Mothers and daughters have a tumultuous relationship. It is a tight bond, sometimes so tight that that bond is taut with tension, friction bubbling under the surface. They’re connected. We’re connected by an out of this world bond. No one can love you like your mother; no one can hurt you like your daughter.
It’s a symphony which nears a crescendo as the daughter nears her independence. We want our mothers to be proud of us. We want our daughters to appreciate us.
There are so many quotes that resonate with me. One of them is this: “By the time you realize how wise your mother was, you have a daughter who thinks you know nothing.”
The mother daughter relationship can be redemptive. Some are filled with breakouts of rebellion. Trying to be as different from their mothers as they can be. But something happens when a daughter becomes a mother. Especially of a daughter. A daughter that mirrors her image.
It all starts making sense. You feel the heartache she must’ve felt when you didn’t make whatever it was that you were trying out for. You feel the pride she must’ve felt when you accomplished whatever it was that you were working so hard for. You feel the hurt she must’ve felt when you let her down. You feel the love she must’ve felt no matter what you did. Unconditional love.
No, no one can love you like your mother.
And no one can hurt you like your daughter.
But you don’t care. That love outlasts any hurt. If you’re lucky enough, you get to the stage where you can become friends.
The daughter realizes she is her mother’s daughter, and it makes her proud. She is thankful for all the times her mother spent praying on her knees, wringing her hands. She is thankful that her mother never stopped nagging her about what she should do with her life. She is thankful that she can count on her mother. When everyone else doubts, her mother still believes. Her mother forgives.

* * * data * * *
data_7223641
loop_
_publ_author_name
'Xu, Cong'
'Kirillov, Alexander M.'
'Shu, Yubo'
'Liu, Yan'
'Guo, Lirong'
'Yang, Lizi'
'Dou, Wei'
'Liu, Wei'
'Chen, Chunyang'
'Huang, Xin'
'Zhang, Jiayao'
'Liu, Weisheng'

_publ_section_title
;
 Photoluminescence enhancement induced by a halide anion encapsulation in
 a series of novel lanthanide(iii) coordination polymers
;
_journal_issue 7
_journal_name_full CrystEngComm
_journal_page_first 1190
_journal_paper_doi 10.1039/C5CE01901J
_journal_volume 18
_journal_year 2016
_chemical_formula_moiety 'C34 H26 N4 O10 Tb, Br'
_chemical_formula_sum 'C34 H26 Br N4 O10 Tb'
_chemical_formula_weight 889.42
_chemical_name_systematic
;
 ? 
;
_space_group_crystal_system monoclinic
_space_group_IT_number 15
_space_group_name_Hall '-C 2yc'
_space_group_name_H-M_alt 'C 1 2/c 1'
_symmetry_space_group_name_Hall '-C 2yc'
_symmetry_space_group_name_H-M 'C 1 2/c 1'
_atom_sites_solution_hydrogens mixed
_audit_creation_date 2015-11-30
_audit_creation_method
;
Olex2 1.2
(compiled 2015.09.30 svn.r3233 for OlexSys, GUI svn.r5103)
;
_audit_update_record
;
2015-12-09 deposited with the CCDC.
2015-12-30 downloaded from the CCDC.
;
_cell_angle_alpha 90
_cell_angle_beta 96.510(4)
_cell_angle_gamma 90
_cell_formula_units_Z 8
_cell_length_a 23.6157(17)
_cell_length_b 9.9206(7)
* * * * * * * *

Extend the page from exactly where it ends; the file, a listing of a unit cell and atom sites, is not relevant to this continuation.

My mother has been fighting stage IV breast cancer for almost 5 years. I am thankful that she’s a fighter. When she was diagnosed, the doctors gave her 5 years. But I want more. I feel like I’m just getting to know my mother. She is no longer the one that I sucked the energy out of with my spoiled teenage nature. She is no longer the one that I fought to gain independence from. She is now my friend. And I need her.
We have the same laugh. The same smile. I don’t understand why sometimes God takes things away just when they’re getting good. She needs to see my children get married; have great-grandchildren.
And maybe she will. God can work miracles. He’s already worked a miracle in her life. In mine. You see, my mom lived her entire married life 675 miles away from her mother. Yet, they remained best friends.
I have lived my married life 1,011 miles away from my mother. There is a quote that says, “No matter near or far apart, a mother and daughter are close at heart.”
I don’t understand why the plan was for us to live so far away. I now have a daughter in college 406 miles away. And I realize that finding a job in her chosen career will be easier in that city. We may never live in the same city again. But I am at peace with that. I see how my mom and her mom beat the odds. My mom and I are beating the odds. I know my daughter and I can beat the odds too.
My mom has always been my biggest fan. She is the one who nagged me for years to go into teaching. And I ignored her and fought against her because it wasn’t my idea.
She is the one who has nagged me for years to write. And I put it off because I never quite believed in myself. Now I have two daughters, and I know how she feels. They are immensely talented, and I believe they can be successful at whatever their hearts’ dreams are. Believing in them has made me realize how much my mom has always believed in me.
A gift of a mother’s love is priceless. In her eyes, we see what we can be.
Mother’s Day is tomorrow, and I’ve thought about writing this post all week. But I’ve put it off. I now know why. I’m crying. They are tears of regret. Tears of worry about the future. But they are also tears of thankfulness and awe. I am my mother’s daughter. And I am thankful.